Examination

Fact Explanation
Stillbirth/ death with in few hours of delivery [1] In anencephaly majority of babies are either still born or they die with few hours of delivery, but very rarely a baby may live up to few days
Abnormal face and neck [2] In anencephaly, cranial vault and covering skin is absent either partially or totally. Here usually baby is not having a brain or brain is limited to a small mass.
Local skin change over the vertebral column such as fluid filled cystic lesion, sacral dimple, sacral pits, skin tag, gluteal cleft and cutaneous lesions like patch of hypopigmentation/ hyperpigmentation, capillary telangiectasia/hemangioma hairy patch (hypertrichosis). Closed neural tubes can give local skin manifestations [3]
head circumference Open neural tube defects are commonly affect the entire central nervous system and this can lead to hydrocephalus[4] this manifest as increasing head circumference.
Complete sensory and motor examination (observation- muscle bulk, spontaneous active movements, movements in response to stimulation/ palpation-muscle tone) complete examination will help to identify the motor weakness [5] and sensory impairments. Weakness and sensory loss can be depend on the level of the lesion and the type of the neural tube defect.
Evidence of bladder bowel dysfunction ( fecal/ urine smell- bowel/bladder incontinence, palpable bladder- urinary retention) [6] [7] [8] These are neurological manifestations.Neurogenic bladder and neurogenic detrusor overactivity may lead to urinary retention and urinary incontinence. Bowel dysfunction also can present as either fecal incontinence or constipation.
Examination of the spine for deformities- Kyphosis, scoliosis [9] spinal deformities are associated with neural tube defects.
References
  1. MACHADO IN, MARTINEZ SD, BARINI R. Anencephaly: do the pregnancy and maternal characteristics impact the pregnancy outcome? ISRN Obstet Gynecol [online] 2012:127490 [viewed 09 July 2014] Available from: doi:10.5402/2012/127490
  2. FONG KS, ADACHI DA, CHANG SB, LOZANOFF S. Midline craniofacial malformations with a lipomatous cephalocele are associated with insufficient closure of the neural tube in the tuft mouse. Birth Defects Res A Clin Mol Teratol [online] 2014 Jun 13 [viewed 09 July 2014] Available from: doi:10.1002/bdra.23264
  3. GIBSON PJ, BRITTON J, HALL DM, HILL CR. Lumbosacral skin markers and identification of occult spinal dysraphism in neonates. Acta Paediatr [online] 1995 Feb, 84(2):208-9 [viewed 09 July 2014] Available from: http://www.ncbi.nlm.nih.gov/pubmed/7756811
  4. ADZICK NS. Fetal myelomeningocele: natural history, pathophysiology, and in-utero intervention. Semin Fetal Neonatal Med [online] 2010 Feb, 15(1):9-14 [viewed 09 July 2014] Available from: doi:10.1016/j.siny.2009.05.002
  5. TSENG JH, KUO MF, KWANG TU Y, TSENG MY. Outcome of untethering for symptomatic spina bifida occulta with lumbosacral spinal cord tethering in 31 patients: analysis of preoperative prognostic factors. Spine J [online] 2008 Jul-Aug, 8(4):630-8 [viewed 10 July 2014] Available from: doi:10.1016/j.spinee.2005.11.005
  6. TSENG JH, KUO MF, KWANG TU Y, TSENG MY. Outcome of untethering for symptomatic spina bifida occulta with lumbosacral spinal cord tethering in 31 patients: analysis of preoperative prognostic factors. Spine J [online] 2008 Jul-Aug, 8(4):630-8 [viewed 10 July 2014] Available from: doi:10.1016/j.spinee.2005.11.005
  7. CARDARELLI WJ. Managed care aspects of managing neurogenic bladder/neurogenic detrusor overactivity. Am J Manag Care [online] 2013 Jul, 19(10 Suppl):s205-8 [viewed 09 July 2014] Available from: http://www.ncbi.nlm.nih.gov/pubmed/24495242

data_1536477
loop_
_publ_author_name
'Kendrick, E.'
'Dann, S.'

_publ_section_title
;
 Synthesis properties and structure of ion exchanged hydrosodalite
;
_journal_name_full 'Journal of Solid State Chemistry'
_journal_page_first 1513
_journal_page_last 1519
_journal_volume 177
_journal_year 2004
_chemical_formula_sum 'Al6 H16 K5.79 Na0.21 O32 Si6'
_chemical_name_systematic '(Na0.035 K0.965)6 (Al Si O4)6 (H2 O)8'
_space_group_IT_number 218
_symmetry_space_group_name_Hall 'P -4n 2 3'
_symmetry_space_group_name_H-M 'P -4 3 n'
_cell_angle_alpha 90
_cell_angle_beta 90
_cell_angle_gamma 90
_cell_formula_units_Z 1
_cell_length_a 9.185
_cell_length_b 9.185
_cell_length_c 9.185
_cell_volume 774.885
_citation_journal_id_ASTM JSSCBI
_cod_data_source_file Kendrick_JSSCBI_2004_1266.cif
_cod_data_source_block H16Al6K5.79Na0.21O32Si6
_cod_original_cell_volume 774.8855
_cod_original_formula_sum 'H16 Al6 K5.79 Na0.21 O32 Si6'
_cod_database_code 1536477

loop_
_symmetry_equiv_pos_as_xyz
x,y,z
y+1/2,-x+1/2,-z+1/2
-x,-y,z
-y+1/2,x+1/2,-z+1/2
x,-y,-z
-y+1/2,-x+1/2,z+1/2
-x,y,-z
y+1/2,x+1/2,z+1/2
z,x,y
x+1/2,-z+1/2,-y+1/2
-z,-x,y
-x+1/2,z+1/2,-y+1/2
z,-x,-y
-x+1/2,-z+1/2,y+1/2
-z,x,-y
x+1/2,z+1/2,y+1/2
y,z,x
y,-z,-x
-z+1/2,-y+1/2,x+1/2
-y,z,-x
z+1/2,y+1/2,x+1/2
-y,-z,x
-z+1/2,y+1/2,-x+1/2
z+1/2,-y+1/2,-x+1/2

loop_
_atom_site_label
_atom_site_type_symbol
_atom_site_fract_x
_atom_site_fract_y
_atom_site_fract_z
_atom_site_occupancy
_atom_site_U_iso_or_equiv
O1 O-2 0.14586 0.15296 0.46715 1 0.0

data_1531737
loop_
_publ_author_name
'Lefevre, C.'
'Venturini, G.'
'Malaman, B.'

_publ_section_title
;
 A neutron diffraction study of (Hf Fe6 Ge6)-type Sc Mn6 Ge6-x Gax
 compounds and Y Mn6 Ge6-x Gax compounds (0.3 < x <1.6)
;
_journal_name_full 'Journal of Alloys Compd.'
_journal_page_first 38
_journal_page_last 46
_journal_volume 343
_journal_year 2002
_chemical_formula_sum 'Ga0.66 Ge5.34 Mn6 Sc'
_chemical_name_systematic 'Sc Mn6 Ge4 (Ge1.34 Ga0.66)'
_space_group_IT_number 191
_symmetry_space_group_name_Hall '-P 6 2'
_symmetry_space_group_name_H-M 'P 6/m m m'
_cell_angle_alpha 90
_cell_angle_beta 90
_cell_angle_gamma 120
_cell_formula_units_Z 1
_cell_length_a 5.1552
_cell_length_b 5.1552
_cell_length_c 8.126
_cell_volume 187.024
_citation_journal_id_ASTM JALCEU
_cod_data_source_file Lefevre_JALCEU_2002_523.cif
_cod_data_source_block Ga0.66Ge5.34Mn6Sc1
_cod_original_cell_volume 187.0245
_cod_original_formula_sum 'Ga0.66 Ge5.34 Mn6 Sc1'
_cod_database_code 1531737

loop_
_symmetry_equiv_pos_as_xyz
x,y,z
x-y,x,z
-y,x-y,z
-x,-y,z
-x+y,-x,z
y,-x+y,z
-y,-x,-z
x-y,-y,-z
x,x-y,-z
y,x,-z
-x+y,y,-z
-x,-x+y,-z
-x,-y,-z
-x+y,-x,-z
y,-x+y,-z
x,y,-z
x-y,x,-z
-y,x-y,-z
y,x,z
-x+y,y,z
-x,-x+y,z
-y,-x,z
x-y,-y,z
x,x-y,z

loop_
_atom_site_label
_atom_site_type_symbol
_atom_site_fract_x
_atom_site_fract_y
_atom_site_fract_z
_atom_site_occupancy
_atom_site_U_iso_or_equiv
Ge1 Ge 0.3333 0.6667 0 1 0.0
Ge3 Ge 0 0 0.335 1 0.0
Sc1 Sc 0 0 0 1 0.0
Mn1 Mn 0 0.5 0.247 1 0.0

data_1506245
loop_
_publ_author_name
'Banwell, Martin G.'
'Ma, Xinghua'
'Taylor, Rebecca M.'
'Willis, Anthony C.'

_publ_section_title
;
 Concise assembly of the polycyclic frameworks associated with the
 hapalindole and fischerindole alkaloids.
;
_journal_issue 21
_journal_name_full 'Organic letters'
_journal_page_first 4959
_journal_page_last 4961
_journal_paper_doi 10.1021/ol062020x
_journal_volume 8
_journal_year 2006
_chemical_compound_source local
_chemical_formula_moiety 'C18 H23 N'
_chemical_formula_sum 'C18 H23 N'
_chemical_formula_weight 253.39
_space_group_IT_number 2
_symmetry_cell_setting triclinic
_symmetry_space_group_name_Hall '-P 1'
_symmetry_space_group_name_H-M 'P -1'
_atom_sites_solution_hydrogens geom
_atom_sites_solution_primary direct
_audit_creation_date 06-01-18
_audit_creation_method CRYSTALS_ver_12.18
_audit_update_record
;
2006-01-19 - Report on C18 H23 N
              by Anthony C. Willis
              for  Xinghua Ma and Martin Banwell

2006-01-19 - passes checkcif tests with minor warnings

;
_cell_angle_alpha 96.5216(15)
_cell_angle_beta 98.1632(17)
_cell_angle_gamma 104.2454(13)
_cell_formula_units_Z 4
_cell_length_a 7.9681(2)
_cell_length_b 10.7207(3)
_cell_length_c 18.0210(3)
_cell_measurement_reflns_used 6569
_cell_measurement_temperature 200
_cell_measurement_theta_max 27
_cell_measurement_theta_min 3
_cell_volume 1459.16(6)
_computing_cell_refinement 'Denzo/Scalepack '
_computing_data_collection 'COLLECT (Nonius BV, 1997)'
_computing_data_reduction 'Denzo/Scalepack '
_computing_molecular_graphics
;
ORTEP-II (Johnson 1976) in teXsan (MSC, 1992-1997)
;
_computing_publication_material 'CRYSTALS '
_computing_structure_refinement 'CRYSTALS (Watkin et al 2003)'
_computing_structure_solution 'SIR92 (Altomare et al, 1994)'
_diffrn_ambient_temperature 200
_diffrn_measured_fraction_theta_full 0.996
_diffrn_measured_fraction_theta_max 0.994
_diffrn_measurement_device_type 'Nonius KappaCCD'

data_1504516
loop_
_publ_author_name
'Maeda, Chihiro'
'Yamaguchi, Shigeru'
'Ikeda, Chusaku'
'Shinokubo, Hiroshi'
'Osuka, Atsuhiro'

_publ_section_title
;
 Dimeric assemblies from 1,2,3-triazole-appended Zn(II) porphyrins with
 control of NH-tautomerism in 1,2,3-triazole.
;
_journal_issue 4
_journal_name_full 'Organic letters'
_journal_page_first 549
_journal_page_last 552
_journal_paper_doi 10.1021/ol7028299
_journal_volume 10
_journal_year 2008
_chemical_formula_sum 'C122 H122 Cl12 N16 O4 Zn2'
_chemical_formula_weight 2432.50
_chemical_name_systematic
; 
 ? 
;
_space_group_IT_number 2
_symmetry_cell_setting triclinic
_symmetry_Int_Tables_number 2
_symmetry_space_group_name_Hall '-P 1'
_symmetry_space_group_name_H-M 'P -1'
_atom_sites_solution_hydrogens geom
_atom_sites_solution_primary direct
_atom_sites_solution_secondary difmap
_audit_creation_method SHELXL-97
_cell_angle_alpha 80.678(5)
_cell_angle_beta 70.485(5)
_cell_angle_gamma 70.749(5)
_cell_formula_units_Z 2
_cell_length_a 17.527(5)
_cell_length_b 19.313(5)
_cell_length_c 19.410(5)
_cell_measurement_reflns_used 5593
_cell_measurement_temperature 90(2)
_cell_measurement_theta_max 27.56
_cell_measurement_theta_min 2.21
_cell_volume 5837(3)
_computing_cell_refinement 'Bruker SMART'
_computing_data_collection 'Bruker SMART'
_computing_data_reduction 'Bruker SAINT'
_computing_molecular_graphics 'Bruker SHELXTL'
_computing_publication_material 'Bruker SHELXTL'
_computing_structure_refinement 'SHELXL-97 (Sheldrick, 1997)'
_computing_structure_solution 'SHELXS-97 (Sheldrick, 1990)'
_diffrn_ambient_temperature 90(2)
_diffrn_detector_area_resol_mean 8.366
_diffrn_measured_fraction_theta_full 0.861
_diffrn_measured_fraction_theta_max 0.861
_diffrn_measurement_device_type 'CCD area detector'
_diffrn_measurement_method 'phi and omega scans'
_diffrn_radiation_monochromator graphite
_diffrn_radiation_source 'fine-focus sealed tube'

8. COGGRAVE M, NORTON C, CODY JD. Management of faecal incontinence and constipation in adults with central neurological diseases. Cochrane Database Syst Rev [online] 2014 Jan 13:CD002115 [viewed 09 July 2014] Available from: doi:10.1002/14651858.CD002115.pub5
  9. ALLAM AM, SCHWABE AL. Neuromuscular scoliosis. PM R [online] 2013 Nov, 5(11):957-63 [viewed 09 July 2014] Available from: doi:10.1016/j.pmrj.2013.05.015

Differential Diagnoses

Fact Explanation
Meningitis Meningitis mainly present with photophobia, neck stiffness and headache. [1] but neonates and small children may present with various symptoms like- poor feeding, unresponsiveness
Spinal Cord Hemorrhage Patients may present with sudden onset severe back pain and various neurological symptoms [2] such as hemiparesis/ paraparesis/ quadriparesis, sensory loss below lesion and loss of sphincter control
Spinal cord infarction Patients may present with various neurological symptoms according to the level and area of infarction [3].
Spinal epidural abscess With is patients may present with fever/chills(67%) , localized spinal pain (89%), radicular pain(57%) [4] and neurological symptoms like paresthesias, muscular weakness, sensory loss, and sphincter dysfunction.
Syringomyelia syringohydromyelia is a condition with cystic dilatation of the lower third of the spinal cord.Common presentation ot this is pain, motor and sensory deficits of the lower extremities, scoliosis, and bowel and bladder dysfunction. [5]
References
  1. FAYYAZ J, REHMAN A, HAMID A, KHURSHEED M, ZIA N, FEROZE A. Age related clinical manifestation of acute bacterial meningitis in children presenting to emergency department of a tertiary care hospital. J Pak Med Assoc [online] 2014 Mar, 64(3):296-9 [viewed 10 July 2014] Available from: http://www.ncbi.nlm.nih.gov/pubmed/24864603
  2. MATSUMURA A, NAMIKAWA T, HASHIMOTO R, OKAMOTO T, YANAGIDA I, HOSHI M, NOGUCHI K, TAKAMI M. Clinical management for spontaneous spinal epidural hematoma: diagnosis and treatment. Spine J [online] 2008 May-Jun, 8(3):534-7 [viewed 10 July 2014] Available from: doi:10.1016/j.spinee.2007.01.009
  3. WEIDAUER S, NICHTWEISS M, LANFERMANN H, ZANELLA FE. Spinal cord infarction: MR imaging and clinical features in 16 cases. Neuroradiology [online] 2002 Oct, 44(10):851-7 [viewed 10 July 2014] Available from: doi:10.1007/s00234-002-0828-5